Due to the limited number of study objects within each group (AdTGF-β1 for weeks 1-4: n = 3, n = 6, n = 6, n = 3), we were not able to detect significant differences between different time points for visual consolidation assessment and segmentation of aerated lung areas. However, to better exemplify the time course of fibrosis in mice on days 7, 14, 21, and 28 post treatment, mean values and standard deviations for Ashcroft histology scores and visual assessment of all three observers for ungated exams are given (histology for control group: 0,15 ± 0,03; 0,14 ± 0,01; 0,17 ± 0,07; 0,15 ± 0,05/histology for fibrosis group: 1,79 ± 0,58; 2,13 ± 0,5; 1,67 ± 0,84; 1,64 ± 0,45/visual consolidation assessment scores for control group: 1,11 ± 0,19; 1,11 ± 0,19; 1,22 ± 0,38; 1,11 ± 0,19/visual consolidation assessment scores for fibrosis group: 3,56 ± 0,58; 4,06 ± 1,11; 2,50 ± 0,89; 2,00 ± 0,72).


In this study we evaluated the use of micro-CT for assessment of pulmonary fibrosis induced by adenoviral gene transfer of biologically active TGF-β1 in mice. We found micro-CT imaging to be a highly valuable tool to study pulmonary fibrosis progression in mice using both visual inspection of lung images and a semi-automated segementation algorithm that estimates aerated lung areas as a surrogate marker inversely correlating with developing lung fibrosis in mice.

Micro-CT allows a detailed assessment of lung morphology due to high density differences and well defined borders between air and lung tissue. However, one limitation of this method is that the activity of inflammatory processes can only be assessed by secondary characteristics by micro-CT, such as affection of adjacent strucutre or pleural effusion. Other imaging techniques such as magnetic resonance imaging (MRI), micro-positron emission tomography (PET) and optical imaging could provide functional data, with micro-PET beeing an especially promising candidate to robustly assess inflammatory activity by increase of glucose metabolism as detected by 18F-fluoro-deoxyglucose micro-PET [1719], which might be particularly relevant in terms of monitoring acute exacerbations of pulmonary fibrosis in small laboratory animals.

Image quality is of equal importance in small animal imaging as in human imaging. However, data on imaging protocols are still not extensive. One major issue addressed in previous studies relates to respiratory gating. Various gating techniques, including prospective and retrospective as well as intrinsic and extrinsic techniques have revealed that mostly, gated imaging resulted in increased image quality [20, 21]. In the current study, we found that mean values for image quality were better in gated exams for all observers, however differences were minor and not significant. Both gated and ungated exams resulted in a highly significant correlation with histology-based Ashcroft scores. Therefore, we conclude that gating should be applied whenever possible, but is not an absolutely critical issue when this setup is not available.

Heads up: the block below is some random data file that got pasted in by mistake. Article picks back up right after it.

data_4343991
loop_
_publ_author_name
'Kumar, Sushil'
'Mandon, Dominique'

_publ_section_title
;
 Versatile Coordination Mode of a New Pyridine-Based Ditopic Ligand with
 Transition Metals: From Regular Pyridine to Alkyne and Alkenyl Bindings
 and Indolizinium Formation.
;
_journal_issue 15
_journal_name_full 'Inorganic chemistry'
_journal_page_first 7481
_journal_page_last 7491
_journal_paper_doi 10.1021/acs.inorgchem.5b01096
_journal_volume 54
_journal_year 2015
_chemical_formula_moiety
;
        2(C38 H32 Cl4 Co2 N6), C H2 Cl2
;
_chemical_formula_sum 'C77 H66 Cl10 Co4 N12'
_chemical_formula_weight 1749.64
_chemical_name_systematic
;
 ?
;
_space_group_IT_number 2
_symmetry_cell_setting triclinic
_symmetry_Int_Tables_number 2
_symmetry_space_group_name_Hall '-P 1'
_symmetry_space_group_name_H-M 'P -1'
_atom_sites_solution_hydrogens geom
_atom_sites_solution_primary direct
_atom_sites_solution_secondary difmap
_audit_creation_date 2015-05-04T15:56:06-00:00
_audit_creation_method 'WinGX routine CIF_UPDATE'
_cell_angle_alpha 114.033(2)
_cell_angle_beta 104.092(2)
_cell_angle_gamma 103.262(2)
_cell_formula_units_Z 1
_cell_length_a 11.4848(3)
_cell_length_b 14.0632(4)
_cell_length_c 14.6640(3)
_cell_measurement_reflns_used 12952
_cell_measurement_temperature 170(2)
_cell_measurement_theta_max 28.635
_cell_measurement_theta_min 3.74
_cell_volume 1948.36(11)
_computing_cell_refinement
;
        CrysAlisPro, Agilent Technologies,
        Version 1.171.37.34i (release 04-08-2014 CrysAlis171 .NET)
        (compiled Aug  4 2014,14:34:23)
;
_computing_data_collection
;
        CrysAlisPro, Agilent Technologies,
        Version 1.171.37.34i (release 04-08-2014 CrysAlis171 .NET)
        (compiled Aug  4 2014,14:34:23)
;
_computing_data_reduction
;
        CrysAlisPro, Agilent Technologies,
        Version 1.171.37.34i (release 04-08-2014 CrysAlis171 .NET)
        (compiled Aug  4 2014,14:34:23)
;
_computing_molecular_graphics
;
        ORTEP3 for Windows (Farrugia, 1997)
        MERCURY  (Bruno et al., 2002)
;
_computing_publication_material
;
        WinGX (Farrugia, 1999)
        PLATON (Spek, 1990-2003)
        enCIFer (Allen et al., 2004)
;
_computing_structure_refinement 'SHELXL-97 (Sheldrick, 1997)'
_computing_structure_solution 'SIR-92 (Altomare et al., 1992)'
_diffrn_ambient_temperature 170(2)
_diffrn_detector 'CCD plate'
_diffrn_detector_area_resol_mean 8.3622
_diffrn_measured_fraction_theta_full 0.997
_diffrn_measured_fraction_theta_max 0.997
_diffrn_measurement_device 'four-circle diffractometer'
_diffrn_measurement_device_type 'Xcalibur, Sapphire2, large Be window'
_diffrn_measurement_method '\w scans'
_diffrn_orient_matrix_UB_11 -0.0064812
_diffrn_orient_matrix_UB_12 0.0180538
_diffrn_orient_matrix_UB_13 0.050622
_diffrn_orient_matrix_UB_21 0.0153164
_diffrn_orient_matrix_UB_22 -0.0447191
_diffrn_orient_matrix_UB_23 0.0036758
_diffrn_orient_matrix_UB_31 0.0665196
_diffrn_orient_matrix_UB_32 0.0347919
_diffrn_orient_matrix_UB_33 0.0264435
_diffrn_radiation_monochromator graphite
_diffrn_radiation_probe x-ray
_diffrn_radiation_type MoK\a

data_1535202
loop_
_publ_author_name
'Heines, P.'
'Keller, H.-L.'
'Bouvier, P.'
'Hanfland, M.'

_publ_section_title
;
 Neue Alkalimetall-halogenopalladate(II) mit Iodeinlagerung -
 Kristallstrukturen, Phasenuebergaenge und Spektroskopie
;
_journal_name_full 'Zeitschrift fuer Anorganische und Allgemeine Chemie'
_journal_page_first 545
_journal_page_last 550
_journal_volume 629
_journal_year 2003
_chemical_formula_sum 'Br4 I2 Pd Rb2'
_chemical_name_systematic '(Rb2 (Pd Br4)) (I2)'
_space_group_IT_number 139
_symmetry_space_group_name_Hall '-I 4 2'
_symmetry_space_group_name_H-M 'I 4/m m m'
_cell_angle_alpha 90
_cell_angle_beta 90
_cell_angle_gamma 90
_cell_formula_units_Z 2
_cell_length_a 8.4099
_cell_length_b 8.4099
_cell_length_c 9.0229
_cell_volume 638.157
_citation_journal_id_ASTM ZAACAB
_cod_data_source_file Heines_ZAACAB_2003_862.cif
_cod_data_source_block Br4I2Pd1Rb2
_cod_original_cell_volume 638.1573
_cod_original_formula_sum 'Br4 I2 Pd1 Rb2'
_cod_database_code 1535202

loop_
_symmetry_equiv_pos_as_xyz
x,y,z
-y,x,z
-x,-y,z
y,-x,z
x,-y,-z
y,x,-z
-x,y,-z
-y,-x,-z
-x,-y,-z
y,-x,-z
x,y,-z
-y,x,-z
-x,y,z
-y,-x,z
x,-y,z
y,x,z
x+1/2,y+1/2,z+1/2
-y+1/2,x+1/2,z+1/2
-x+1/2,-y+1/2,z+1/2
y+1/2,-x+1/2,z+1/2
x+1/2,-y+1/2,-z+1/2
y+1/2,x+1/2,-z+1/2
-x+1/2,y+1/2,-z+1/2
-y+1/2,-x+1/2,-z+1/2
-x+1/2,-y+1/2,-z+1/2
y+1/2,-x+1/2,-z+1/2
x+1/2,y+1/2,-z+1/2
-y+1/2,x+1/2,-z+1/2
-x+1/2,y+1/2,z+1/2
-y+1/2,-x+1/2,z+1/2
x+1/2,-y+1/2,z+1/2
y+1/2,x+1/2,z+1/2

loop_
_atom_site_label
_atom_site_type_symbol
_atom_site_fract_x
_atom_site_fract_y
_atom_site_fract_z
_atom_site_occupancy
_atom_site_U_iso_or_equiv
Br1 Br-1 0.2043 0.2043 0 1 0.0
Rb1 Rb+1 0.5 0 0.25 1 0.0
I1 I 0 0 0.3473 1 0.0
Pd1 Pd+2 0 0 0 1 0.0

A further important aspect of micro CT imaging of normal or fibrosing mouse lungs is the time-point in the respiratory cycle when images are acquired. Due to the typical respiratory pattern in anesthesia, with a short breath followed by a long expiratory plateau, imaging is mostly performed in expiration. Under those experimental conditions, where intratracheal intubation and ventilation is performed, micro-CT imaging can also be performed in inspiration, as a different and consistent respiratory pattern can be created [22]. Without gating, imaging is effectively performed during expiration, due to the longer period of time as compared to inspiration that only represents a small fraction contributing to the average imaging time-point.

The semi-automated segmentation routine described in this study was found to assess consolidations in a quantitative way, as proven by the significant correlation of segmentation values with Ashcroft-based histological grading. To a minor degree, observer interaction is possible, as the observer has to place its own seed points for the region growing algorithm. As seed points have to be placed carefully within aerated lung areas, inadvertent positioning of seed points within non-aerated lung areas may increase the likelihood that consolidated aereas will be included in the segmentation volume and thus may cause assessment bias, which however, according to the presented data, appears to be very low.